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How do young adults engage with science and research on social media? Some preliminary findings and an agenda for future research


Hargittai, Eszter; Füchslin, Tobias; Schäfer, Mike S (2018). How do young adults engage with science and research on social media? Some preliminary findings and an agenda for future research. Social Media and Society, 4(3):1-10.

Abstract

While considerable research has looked at how people use the Internet for sharing and engaging with various types of content from celebrity news to politics, very little of this work has considered how non-specialists interact with science and research material on social media. This article reviews literature on public engagement with science to note that this area is ripe for research on social-media-based engagement in particular. Drawing on a survey of American young adults’ online experiences, we show that using social media for science and research is at least as likely if not more so as engagement with other topics from similarly serious to lighter domains. We also find that platform matters with young adults much more likely to engage with such content on Facebook rather than on Twitter. We end by proposing more focus on this domain in the area of science communication and work on social media.

Abstract

While considerable research has looked at how people use the Internet for sharing and engaging with various types of content from celebrity news to politics, very little of this work has considered how non-specialists interact with science and research material on social media. This article reviews literature on public engagement with science to note that this area is ripe for research on social-media-based engagement in particular. Drawing on a survey of American young adults’ online experiences, we show that using social media for science and research is at least as likely if not more so as engagement with other topics from similarly serious to lighter domains. We also find that platform matters with young adults much more likely to engage with such content on Facebook rather than on Twitter. We end by proposing more focus on this domain in the area of science communication and work on social media.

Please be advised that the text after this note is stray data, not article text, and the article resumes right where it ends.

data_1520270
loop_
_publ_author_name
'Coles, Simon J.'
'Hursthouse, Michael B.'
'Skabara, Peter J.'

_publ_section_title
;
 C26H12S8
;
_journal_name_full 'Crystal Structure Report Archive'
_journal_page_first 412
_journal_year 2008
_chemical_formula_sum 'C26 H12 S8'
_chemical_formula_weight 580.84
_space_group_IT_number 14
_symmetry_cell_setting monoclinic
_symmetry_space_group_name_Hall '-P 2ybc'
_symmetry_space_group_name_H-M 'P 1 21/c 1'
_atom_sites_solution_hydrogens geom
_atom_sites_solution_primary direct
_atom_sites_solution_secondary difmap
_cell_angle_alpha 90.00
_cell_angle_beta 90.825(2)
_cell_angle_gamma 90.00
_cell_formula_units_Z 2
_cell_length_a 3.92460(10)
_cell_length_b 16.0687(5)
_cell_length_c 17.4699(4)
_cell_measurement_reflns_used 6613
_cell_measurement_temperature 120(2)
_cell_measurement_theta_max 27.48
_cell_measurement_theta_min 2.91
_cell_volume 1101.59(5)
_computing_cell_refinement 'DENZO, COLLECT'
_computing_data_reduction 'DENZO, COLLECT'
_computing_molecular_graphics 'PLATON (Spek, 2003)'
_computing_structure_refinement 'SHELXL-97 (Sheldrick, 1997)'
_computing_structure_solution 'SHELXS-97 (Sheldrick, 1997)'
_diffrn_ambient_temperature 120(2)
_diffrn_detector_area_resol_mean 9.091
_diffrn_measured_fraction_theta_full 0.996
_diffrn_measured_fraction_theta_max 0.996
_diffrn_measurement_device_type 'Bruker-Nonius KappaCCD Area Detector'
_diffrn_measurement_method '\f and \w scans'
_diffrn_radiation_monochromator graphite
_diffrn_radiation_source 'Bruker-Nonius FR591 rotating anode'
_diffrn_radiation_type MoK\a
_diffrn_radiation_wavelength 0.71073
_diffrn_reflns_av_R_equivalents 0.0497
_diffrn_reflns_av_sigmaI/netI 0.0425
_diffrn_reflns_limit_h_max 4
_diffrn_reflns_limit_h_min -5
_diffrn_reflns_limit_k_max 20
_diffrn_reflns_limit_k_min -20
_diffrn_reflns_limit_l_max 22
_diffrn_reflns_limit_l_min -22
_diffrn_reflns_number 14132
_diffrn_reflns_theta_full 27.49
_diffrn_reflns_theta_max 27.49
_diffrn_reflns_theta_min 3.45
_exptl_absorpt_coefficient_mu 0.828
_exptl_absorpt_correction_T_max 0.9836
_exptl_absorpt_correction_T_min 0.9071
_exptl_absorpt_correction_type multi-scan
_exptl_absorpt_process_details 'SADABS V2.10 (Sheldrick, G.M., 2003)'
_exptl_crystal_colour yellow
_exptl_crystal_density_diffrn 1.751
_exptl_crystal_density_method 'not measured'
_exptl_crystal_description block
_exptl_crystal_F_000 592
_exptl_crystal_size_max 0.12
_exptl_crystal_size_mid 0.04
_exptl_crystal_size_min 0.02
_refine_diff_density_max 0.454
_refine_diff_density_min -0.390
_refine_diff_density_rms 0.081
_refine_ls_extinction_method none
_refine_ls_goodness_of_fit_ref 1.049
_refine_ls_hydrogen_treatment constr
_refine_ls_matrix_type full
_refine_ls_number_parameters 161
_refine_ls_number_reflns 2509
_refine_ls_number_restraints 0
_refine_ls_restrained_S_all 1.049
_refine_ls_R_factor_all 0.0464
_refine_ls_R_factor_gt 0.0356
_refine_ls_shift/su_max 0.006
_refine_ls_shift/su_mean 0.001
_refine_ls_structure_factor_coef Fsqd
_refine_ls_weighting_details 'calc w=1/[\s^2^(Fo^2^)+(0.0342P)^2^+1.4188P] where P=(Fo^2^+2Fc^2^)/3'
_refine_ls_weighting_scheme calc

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Additional indexing

Item Type:Journal Article, not_refereed, original work
Communities & Collections:06 Faculty of Arts > Department of Communication and Media Research
Dewey Decimal Classification:700 Arts
Uncontrolled Keywords:Science communication, online participation, sharing, Facebook, Twitter
Language:English
Date:3 September 2018
Deposited On:10 Dec 2018 16:08
Last Modified:10 Dec 2018 16:08
Publisher:Sage Publications Ltd.
ISSN:2056-3051
OA Status:Gold
Free access at:Publisher DOI. An embargo period may apply.
Publisher DOI:https://doi.org/10.1177/2056305118797720

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